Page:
- Water main (Empuluzi): Rolkon worked for Bloc Contractors where several water main sleeves were installed in various locations. Ground conditions varied from hot and dry to soft and muddy.
- Fibre sleeve (Cape Town): Working with the Azile Group to pull new fibre ducting for a new fibre network in Gugulethu and Kayalitsha, Rolkon managed to pull between 100 m and 200 m of 110 mm fibre ducting per week.
- Traffic signals (Midway Mall): The Rolkon team spent the better part of the drill pounding through the rock-hard surface of the ground to find soil conditions conducive to pulling ducts for the traffic signals outside the Midway Mall in Newlands. And although the drill took longer than expected, all the crossings were completed as planned. The length of the drill was 75 m, with two 110 mm ducts pulled to ensure the effective functioning of the new traffic signals.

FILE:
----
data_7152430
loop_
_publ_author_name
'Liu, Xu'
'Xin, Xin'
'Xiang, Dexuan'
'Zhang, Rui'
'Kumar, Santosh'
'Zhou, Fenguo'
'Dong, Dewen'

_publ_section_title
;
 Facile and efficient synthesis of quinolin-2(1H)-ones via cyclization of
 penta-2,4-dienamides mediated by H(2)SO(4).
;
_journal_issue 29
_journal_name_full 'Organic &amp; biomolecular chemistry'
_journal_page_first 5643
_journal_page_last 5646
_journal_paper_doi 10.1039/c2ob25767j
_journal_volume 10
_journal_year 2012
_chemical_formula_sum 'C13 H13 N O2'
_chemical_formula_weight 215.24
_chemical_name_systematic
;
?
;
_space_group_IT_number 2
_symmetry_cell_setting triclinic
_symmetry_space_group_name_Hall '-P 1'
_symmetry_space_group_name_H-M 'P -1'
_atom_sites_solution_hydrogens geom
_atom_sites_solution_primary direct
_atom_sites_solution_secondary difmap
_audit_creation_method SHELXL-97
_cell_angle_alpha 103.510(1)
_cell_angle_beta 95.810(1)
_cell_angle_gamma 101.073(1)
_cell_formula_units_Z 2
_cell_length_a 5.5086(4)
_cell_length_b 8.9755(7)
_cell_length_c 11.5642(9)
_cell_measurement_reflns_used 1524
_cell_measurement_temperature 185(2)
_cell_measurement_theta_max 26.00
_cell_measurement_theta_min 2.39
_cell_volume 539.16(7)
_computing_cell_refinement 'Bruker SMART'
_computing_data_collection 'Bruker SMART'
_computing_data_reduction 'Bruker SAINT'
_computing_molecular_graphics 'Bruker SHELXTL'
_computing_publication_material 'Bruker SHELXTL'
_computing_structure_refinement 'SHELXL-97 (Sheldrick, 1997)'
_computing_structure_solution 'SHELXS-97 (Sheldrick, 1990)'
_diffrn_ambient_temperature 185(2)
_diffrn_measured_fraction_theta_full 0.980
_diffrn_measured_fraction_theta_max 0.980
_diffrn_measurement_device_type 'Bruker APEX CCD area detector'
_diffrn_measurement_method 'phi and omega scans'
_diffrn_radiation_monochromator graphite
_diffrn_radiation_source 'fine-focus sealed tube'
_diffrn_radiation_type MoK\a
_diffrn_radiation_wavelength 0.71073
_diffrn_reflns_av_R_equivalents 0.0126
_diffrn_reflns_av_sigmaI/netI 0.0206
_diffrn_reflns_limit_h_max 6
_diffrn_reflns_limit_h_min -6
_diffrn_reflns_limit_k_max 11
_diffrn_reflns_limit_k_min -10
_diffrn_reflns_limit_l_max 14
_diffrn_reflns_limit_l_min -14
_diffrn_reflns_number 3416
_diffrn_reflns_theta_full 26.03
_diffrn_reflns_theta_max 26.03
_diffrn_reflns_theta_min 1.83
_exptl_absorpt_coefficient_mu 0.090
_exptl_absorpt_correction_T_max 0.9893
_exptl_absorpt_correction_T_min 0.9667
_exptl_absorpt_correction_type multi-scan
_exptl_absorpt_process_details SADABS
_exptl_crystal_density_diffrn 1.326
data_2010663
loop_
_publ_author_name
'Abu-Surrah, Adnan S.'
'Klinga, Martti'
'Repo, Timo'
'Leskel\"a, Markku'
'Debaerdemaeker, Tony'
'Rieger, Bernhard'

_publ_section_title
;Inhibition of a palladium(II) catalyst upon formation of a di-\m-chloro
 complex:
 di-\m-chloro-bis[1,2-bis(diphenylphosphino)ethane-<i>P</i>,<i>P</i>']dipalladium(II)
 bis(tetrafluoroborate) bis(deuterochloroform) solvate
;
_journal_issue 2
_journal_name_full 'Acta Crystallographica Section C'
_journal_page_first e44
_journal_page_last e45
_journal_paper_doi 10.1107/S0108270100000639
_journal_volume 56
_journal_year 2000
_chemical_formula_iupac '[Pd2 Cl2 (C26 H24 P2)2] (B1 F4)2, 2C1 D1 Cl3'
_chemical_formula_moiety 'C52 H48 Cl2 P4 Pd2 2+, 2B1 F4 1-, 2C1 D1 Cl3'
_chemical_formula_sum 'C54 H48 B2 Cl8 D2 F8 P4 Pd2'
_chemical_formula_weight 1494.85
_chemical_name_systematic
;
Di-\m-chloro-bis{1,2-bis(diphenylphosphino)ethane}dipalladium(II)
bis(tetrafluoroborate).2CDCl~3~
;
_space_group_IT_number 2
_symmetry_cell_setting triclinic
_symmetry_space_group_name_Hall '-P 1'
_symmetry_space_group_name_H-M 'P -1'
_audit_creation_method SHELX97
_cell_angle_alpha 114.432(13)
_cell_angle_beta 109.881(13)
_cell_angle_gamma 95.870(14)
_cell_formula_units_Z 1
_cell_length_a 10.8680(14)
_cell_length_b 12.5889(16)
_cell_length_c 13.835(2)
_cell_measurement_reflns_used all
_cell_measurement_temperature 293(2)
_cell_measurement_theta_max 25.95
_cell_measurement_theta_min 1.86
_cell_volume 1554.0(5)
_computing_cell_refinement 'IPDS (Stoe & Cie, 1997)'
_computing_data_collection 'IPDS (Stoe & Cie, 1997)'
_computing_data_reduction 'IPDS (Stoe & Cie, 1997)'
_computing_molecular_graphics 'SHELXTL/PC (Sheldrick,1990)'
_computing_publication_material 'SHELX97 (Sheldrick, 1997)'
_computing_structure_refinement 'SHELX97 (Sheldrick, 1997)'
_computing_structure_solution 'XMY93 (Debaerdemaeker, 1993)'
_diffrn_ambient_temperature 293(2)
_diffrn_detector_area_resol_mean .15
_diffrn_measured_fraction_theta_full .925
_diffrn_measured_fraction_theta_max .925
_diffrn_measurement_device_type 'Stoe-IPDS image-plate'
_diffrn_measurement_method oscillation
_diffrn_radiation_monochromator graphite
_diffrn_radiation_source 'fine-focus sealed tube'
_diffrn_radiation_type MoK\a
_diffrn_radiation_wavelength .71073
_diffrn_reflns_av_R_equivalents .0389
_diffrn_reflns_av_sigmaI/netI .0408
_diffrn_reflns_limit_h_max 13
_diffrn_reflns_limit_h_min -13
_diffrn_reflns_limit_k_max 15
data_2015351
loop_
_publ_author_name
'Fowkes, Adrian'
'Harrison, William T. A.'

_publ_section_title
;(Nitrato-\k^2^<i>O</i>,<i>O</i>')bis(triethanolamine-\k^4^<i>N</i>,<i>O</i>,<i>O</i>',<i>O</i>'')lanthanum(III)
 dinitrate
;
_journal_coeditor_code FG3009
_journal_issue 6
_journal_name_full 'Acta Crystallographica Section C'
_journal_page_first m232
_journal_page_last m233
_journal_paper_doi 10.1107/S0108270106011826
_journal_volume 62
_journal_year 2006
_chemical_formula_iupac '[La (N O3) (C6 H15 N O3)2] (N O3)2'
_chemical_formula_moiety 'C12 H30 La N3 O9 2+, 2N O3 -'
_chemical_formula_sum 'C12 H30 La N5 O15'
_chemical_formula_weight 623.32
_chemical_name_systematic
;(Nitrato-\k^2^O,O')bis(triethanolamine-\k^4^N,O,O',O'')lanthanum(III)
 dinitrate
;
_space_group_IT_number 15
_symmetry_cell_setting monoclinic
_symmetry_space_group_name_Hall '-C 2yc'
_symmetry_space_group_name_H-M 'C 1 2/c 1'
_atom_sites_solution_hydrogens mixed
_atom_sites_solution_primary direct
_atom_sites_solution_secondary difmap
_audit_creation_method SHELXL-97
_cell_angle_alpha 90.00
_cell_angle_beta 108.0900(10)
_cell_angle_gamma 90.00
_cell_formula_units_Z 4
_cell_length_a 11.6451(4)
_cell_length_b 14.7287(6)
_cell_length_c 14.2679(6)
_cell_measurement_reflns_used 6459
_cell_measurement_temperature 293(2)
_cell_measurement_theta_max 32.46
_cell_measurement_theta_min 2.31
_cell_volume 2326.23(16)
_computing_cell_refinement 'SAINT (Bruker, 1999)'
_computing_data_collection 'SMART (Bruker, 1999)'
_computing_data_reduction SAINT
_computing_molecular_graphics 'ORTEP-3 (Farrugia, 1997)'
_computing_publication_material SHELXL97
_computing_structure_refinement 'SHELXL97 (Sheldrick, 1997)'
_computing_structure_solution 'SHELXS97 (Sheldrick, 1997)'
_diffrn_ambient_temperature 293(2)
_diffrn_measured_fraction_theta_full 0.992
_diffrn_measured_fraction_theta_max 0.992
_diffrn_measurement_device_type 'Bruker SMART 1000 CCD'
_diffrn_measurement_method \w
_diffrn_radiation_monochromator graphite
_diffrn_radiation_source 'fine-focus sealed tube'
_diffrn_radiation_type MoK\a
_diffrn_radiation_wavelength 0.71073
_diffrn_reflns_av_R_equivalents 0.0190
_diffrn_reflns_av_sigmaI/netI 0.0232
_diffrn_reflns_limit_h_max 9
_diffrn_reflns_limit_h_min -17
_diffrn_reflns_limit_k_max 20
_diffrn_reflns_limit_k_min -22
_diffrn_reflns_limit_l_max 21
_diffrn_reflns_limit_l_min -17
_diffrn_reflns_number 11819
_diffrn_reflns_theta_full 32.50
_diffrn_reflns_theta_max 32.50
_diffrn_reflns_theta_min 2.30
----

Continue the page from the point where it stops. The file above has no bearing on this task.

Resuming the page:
- Sewer sleeze (Sizela): A 400 mm sewer sleeve for a new sewer line was built by Bloc Contractors. During this 30 m drill, Rolkon had to cross the main road and navigate around and below a playground and a wetland area. Additional complexity was brought about by the soft ground conditions and clay soil.
- Water main (King Shaka International Airport): This was an unplanned but urgent job for the Rolkon team, where an 18 m long, 315 mm diameter uPVC water main had to be installed under the road at the airport. The main had to be pushed and not pulled through the drill hole, which took some extra focus in terms of guiding.